The current plan is to put the house on the market in two weeks.  So my silence is all about the mad da$h to get the place ready to show – in$talling a new front door, repairing some cracked $iding, pre$$ure wa$hing all my $idewalks and patio, cleaning carpet$, wa$hing oriental rug$, moving furniture.

The outflow is offset by a little income from Craigslist sales. A grand total of $703, so far. (For goods probably worth ten times that, in earlier times). For example someone bought this Victorian curio cabinet I’ve had for decades, stuffed with “curios”, better known as tschotchkes (how DO you spell that??). Curios now cover the dining table.  It’s like that. Sell one thing, displace 500 others that spill all over.

"Curios" without a home

"Curios" without a home

A lot of stuff has gone for free – donated or given away. The baby grand piano leaves Friday for a long vacation at the spacious home of a friend who is a fabulous classical pianist and looks forward to doing two-piano pieces with another friend.

The humongo McGuire desk went to live in Astoria with a young couple who are opening a real estate law practice and needed a formal desk for the kinds of  signing rituals real estate loves. Mazeltov! Its credenza friend awaits an eager adopter in the garage.

Meanwhile, I’ve gone from TWO huge desks to one tiny one plus a lateral file. And a shitpile of paper and office supplies on the floor, seeking a home. Here’s just part of one pile…

Heap o' crap

Heap o' crap

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Craigslist observations (so far)

Bye-bye oak dresser and table

Bye-bye oak dresser and table

I listed 8 items on Craigslist Thursday night. Five were instant hits – lotsa calls, the other three….total silence.  Of course you always hope for the serendipitous possibility that your listing of the stuffed armadillo and the one stuffed armadillo collector in the universe happen on Craigslist at the same moment, but most transactions are very mass-market-ordinary.

Here’s what I’m learning so far.

1. What’s hot is hot, and what’s not is not. Combine the word “antique” with “furniture” and add a cheap price – that’s hot.  Describe an item that’s large, unique and (relatively) expensive – that’s not.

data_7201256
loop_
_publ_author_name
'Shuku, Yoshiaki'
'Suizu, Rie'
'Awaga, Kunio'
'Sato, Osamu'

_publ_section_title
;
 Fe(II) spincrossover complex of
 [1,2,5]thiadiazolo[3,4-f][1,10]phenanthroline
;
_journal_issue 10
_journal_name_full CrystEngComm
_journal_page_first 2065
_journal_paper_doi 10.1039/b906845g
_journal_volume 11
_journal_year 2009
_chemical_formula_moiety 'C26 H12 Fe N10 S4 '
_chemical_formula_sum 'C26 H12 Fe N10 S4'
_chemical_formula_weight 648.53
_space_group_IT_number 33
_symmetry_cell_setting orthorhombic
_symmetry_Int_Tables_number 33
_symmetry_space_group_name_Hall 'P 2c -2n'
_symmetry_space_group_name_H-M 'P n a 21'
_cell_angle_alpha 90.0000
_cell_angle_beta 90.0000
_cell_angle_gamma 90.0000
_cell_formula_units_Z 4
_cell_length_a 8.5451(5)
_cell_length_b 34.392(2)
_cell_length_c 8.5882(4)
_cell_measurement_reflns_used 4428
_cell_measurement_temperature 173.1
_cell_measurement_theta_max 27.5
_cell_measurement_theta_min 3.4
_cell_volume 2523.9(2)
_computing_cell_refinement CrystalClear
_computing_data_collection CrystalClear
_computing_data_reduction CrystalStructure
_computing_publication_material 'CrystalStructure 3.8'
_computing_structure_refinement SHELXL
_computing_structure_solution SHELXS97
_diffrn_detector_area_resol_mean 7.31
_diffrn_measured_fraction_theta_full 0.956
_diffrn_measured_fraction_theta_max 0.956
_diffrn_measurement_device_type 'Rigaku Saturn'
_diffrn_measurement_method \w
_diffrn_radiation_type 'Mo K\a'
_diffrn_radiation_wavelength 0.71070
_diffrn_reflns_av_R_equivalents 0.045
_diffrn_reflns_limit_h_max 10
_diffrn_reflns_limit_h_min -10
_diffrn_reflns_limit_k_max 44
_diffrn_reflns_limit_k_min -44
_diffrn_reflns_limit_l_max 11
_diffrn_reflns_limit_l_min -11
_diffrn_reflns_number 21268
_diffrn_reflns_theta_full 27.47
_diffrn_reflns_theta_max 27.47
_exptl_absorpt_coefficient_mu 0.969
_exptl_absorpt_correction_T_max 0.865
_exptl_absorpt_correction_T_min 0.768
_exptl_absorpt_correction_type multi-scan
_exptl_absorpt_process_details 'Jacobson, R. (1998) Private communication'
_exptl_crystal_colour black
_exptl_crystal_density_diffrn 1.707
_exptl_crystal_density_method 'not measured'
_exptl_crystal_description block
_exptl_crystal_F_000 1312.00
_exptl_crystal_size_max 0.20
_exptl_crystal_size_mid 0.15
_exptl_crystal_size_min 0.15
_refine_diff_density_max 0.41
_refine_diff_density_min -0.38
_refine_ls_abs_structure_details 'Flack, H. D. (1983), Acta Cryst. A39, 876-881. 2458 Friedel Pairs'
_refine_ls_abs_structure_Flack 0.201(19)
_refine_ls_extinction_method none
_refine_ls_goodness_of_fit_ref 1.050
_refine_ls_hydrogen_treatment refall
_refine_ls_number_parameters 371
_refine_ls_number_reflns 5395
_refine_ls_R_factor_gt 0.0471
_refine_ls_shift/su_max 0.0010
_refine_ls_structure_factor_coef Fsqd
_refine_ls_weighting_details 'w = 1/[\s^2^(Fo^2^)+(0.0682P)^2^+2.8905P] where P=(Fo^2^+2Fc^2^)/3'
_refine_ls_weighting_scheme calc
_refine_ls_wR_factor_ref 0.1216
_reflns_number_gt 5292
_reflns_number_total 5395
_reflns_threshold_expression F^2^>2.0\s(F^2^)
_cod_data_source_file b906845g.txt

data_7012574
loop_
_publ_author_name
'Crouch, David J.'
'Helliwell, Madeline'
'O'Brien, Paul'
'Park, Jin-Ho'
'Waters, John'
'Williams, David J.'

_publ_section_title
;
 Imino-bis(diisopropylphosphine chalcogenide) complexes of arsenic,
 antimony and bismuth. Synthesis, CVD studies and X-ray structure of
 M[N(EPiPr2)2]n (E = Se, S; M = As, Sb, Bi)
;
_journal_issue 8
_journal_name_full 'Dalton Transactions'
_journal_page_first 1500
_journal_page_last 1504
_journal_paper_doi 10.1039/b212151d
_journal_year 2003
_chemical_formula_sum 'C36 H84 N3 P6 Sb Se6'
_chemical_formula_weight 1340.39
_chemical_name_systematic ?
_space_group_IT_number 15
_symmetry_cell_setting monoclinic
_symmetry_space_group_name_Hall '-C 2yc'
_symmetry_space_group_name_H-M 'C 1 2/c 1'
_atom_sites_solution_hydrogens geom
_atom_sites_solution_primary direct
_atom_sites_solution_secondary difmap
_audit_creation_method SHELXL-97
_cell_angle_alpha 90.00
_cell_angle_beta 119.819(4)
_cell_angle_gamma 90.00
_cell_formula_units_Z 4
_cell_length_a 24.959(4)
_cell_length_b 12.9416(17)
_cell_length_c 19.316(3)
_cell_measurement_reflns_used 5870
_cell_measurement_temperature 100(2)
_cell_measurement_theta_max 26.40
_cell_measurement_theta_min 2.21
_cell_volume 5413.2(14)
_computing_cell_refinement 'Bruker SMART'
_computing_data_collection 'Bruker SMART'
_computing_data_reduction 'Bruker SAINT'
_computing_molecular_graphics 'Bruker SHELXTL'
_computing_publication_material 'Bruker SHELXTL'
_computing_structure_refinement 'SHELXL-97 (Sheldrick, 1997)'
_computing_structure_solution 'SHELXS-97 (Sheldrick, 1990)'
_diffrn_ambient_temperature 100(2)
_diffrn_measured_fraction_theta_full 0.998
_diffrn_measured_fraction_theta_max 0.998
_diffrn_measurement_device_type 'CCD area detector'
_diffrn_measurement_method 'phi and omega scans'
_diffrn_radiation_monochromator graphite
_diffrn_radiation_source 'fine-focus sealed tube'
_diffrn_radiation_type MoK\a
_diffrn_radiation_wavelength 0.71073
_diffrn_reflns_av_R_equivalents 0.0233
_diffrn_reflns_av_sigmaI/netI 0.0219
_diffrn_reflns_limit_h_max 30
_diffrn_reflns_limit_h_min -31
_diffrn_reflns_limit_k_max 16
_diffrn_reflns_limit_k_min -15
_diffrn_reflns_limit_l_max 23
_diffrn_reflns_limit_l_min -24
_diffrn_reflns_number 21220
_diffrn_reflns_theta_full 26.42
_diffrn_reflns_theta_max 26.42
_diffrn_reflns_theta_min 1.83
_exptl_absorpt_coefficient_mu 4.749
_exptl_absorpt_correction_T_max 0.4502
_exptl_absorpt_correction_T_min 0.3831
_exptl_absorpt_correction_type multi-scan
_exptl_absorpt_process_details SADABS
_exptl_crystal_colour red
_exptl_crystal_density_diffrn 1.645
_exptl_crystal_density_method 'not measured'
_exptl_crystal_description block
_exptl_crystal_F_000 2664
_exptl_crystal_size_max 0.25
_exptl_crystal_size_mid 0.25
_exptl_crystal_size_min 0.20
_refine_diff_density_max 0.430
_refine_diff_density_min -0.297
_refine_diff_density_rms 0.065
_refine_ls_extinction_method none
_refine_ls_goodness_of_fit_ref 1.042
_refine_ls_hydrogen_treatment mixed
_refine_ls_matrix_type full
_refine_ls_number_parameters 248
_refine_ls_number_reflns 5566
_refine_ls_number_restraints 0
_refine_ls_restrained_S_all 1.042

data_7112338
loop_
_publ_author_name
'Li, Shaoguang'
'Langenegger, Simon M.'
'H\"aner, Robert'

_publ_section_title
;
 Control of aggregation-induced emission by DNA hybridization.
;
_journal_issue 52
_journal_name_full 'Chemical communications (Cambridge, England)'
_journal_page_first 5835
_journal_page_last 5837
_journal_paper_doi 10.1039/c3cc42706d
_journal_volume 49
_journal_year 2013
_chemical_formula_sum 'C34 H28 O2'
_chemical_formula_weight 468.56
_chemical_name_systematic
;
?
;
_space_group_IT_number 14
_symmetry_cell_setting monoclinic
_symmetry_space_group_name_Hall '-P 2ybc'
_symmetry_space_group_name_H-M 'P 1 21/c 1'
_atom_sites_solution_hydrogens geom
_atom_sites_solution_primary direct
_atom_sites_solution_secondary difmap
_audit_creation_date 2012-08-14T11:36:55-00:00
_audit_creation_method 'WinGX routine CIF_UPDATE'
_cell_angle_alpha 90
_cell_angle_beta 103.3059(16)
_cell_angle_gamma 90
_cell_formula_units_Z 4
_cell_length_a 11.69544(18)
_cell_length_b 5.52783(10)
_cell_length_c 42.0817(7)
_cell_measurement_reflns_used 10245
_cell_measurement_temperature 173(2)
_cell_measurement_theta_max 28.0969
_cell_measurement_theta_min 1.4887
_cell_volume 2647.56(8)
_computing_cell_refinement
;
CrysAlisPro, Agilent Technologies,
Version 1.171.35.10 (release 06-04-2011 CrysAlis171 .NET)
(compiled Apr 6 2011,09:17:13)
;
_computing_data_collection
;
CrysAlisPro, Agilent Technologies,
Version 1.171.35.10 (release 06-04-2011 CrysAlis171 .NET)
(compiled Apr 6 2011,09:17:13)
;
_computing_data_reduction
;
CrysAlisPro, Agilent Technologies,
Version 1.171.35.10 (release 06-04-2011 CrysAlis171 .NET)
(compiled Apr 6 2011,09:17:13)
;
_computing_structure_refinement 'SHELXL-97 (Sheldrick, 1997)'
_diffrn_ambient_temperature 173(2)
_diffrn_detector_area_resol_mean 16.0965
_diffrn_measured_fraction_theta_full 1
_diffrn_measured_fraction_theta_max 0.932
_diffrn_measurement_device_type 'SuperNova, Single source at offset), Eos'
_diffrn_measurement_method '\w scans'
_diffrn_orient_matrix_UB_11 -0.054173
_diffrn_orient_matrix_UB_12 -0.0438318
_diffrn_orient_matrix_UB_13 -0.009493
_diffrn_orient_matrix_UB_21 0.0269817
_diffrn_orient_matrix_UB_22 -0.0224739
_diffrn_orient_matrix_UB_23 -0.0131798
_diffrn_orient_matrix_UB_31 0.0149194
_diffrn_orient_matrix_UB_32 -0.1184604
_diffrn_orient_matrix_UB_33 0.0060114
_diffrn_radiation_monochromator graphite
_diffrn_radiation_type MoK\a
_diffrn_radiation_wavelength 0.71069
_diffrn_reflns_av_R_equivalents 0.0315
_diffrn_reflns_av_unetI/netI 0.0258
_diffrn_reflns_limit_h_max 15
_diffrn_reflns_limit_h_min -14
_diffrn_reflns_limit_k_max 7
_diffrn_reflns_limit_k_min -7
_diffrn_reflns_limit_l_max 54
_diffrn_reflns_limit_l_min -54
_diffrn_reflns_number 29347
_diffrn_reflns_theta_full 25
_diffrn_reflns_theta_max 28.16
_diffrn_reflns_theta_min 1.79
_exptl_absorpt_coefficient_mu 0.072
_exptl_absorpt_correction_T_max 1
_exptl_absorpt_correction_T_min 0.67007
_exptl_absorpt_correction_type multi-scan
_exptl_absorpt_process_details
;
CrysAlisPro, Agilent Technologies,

2. “Free” is hot. Whether folks NEED the thing or not. So my next strategy with the !@#$ humongo McGuire desk is to offer it free. (I’m very close to taking that experimental plunge.)

3. Cheap is hot. People love a bargain and will travel great distances for it. The folks who hauled off my two antique oak dressers drove about 40 miles each way.

4. Selling on Craigslist is time-consuming and not terribly profitable. So far I’ve netted $398. Better than a stick in the eye, but at some point I will consider my friend Gretchen’s suggestion: have a big party (friends) and invite people to take what they want, leaving some money if they wish, or not.

Until that time, enjoy this song about Craigslist by Weird Al Yankovic, who is still going strong.

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Baby steps…

chandelier1

I’ve had this antique ceiling fixture in my garage for 15 years, waiting to find the someone who wanted it enough to pay for it. It’s survived a couple of yard sales and a stay at a consignment shop without a taker. It graced my older home in Berkeley for 30 years so I didn’t want to just junk it.

This week I posted it on Craigslist for $60 and four people called about it – and last night the first caller came by with his wife (and the $60).  They were a darling young couple who were renovating their little Victorian cottage and they fell in love with the fixture despite its broken petal (which I had disclosed).  Rejuvenation Hardware had told me they could probably sell it for about $250, but so what.  I preferred seeing how happy these folks were and imagining the light shining on their home.

It’s ust $60, but it’s another baby step in getting rid of excess stuff.

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Filed under Art & antiques, Baby steps, Downsizing, Selling stuff, Uncategorized

“Antiques aren’t drawing the prices they were a couple of years ago”

Today I called a local furniture consignment store to inquire about their selling a Victorian ladies chair that was my mother’s, as well as the aforementioned humongous McGuire executive desk.

Here’s the chair:

Victorian chair

Victorian chair

The gal said they’d have their appraiser give me a rough price, but not to expect a lot, because the market for antiques has plunged. “Antiques aren’t drawing the prices they did a couple of years ago… you might want to wait to sell,” she said.

Right. But I want to sell it now.

I understand fashion cycles – things go in and out of vogue. Currently the 1950’s are hot (whodathunkit??).  Victoriana is cold. But my question is – will big old heavy stuff ever come back into fashion?

Everyone is wanting to live lighter, smaller, cheaper. Ikea – screw it together yourself is all the rage. If it breaks in a few years, so be it; we’ll get a new more trendy one when that happens.

Perhaps another golden age of well-crafted American-made antiques will return, but not until the economy is standing firmly back on its feet – and no doubt long after I’ve moved into my shoebox.